Seizure 2022, Vol 94, Editor’s Choice: Risk of seizure recurrence in people with single seizures and early epilepsy – Model development and external validation
The unpredictability of seizures is one of the particularly disabling characteristics of epilepsy. Perhaps it is therefore not surprising that helping patients to manage uncertainty is a key aspect of the role of clinicians working in this field. Uncertainties are a central feature in many clinical encounters involving patients with epilepsy – in discussions about the causes of epilepsy, the meaning of investigation findings, the likely benefits and drawbacks of treatment, the risks asssociated with different activities or longterm outcomes. Indeed, health professionals who struggle to embrace uncertainty should probably stay clear of a career in epileptology.
There are, of course, many things about epilepsy we know. For instance, we can be quite certain of the range and contribution of different aetiological factors, reliability of investigation findings, chances of achieving seizure control and longterm outcomes at population and or even at specific patient cohort level. Our challenge is to bridge the gap between this knowledge and the particular patient – for instance, a patient who needs to decide whether to start antiseizure medication (ASM). Experts tasked with helping individuals in this clinical scenario have evidence from many studies at their disposal (1), but the integration of this evidence and its application to the personal circumstances of the patient in the room will draw more on the art than the science of medicine.
The recent ILAE decision that clinicians should diagnose epilepsy after a single seizure in the presence of a 60% risk of seizure recurrence has not really helped with decisions about starting antiseizure treatment – it has only brought the need to make a decision into starker relief. It has also introduced a numeric threshold (without taking account of the size of the risk per year) although the precise lifetime seizure recurrence risk is impossible to calculate accurately for an individual patient.
One important step to reducing the gap between diverse bits of evidence and individual treatment decisions involves statistical modeling. This approach can deliver numeric risk values and take account of a range of potentially relevant clinical characteristics of the patient in the room. My Editor’s Choice from the current volume of Seizure is an article by Laura Jayne Bonnett which validates one such model (2). This paper follows the ‘gold standard’ modeling approach of externally validating a model developed on the basis of data from one dataset (the large MESS study) (3) by testing the model on other, independently collected datasets (in this case from the equally impressive NGPSE, Western Australia and FIRST studies) (4-6). My Editor’s Choice demonstrates that, in patients with a single or small number of seizures first seeking neurological advice, the model is capable of correctly predicting the likelihood of seizure occurrence by one or three years. The baseline mean estimate of seizure recurrence were 35.1% and 46.2% at these time points, but the model will demonstrate its real clinical utility when the patient’s particular personal risk factor profile is used to generate an individualised risk estimation.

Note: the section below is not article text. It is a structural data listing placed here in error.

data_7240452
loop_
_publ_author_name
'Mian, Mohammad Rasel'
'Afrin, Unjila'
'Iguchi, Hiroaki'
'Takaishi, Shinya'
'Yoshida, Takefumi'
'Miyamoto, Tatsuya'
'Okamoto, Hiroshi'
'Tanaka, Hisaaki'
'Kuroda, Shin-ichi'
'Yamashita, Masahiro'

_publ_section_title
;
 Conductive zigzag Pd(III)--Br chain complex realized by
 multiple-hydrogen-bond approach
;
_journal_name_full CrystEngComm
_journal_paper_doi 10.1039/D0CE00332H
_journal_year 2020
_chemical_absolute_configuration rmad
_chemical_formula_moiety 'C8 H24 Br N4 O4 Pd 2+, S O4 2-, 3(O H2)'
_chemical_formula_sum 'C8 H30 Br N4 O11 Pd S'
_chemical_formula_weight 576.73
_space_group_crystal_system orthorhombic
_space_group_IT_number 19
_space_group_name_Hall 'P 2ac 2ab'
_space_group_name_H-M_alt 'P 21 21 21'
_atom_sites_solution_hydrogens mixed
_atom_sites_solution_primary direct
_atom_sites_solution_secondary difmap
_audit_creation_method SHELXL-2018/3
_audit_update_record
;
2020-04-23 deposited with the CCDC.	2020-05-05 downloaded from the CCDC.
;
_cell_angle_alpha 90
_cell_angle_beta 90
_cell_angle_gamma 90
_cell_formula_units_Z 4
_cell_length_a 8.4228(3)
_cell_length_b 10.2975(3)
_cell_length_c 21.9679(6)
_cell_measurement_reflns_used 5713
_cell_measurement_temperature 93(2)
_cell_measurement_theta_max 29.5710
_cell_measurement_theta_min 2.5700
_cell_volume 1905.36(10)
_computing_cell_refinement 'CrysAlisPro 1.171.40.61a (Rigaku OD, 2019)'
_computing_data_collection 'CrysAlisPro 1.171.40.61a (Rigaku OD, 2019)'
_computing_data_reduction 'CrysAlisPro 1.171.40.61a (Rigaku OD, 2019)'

Admittedly, there is more work to do (for instance in terms of finding out what sense patients make of a given percentage of seizure recurrence risk). However, providing patients with their individual risk of having another seizure within one or three years should certainly help to close the gap between knowledge from research studies and personal decisions about starting ASMs.
(1) Rizvi S, Ladino LD, Hernandez-Ronquillo L, Téllez-Zenteno JF. Epidemiology of early stages of epilepsy: Risk of seizure recurrence after a first seizure. Seizure 2017;49:46-53.
(1) Bonnett LJ, Kim L, Johnson A, Sander L, Lawn N, Beghi E, Leone M, Marson A. Risk of seizure recurrence in people with single seizures and early epilepsy – model development and external validation. Seizure 2022; 94: 26-32
(2) Marson, A., et al., Immediate versus deferred antiepileptic drug treatment for early epilepsy and single seizures: a randomised controlled trial. Lancet 2005; 365(9476): 2007-2013.
(3) Hart, Y.M., et al., National General-Practice Study of Epilepsy - Recurrence After a First Seizure. Lancet, 1990. 336(8726): p. 1271-1274.
(4) Lawn, N., et al., Is the first seizure epilepsy—and when? Epilepsia 2015;56: 1425-1431.
(5) Musicco, M., et al., Randomized Clinical-Trial on the Efficacy of Antiepileptic Drugs in Reducing the Risk of Relapse after a 1st Unprovoked Tonic-Clonic Seizure. Neurology 1993;43:478-483.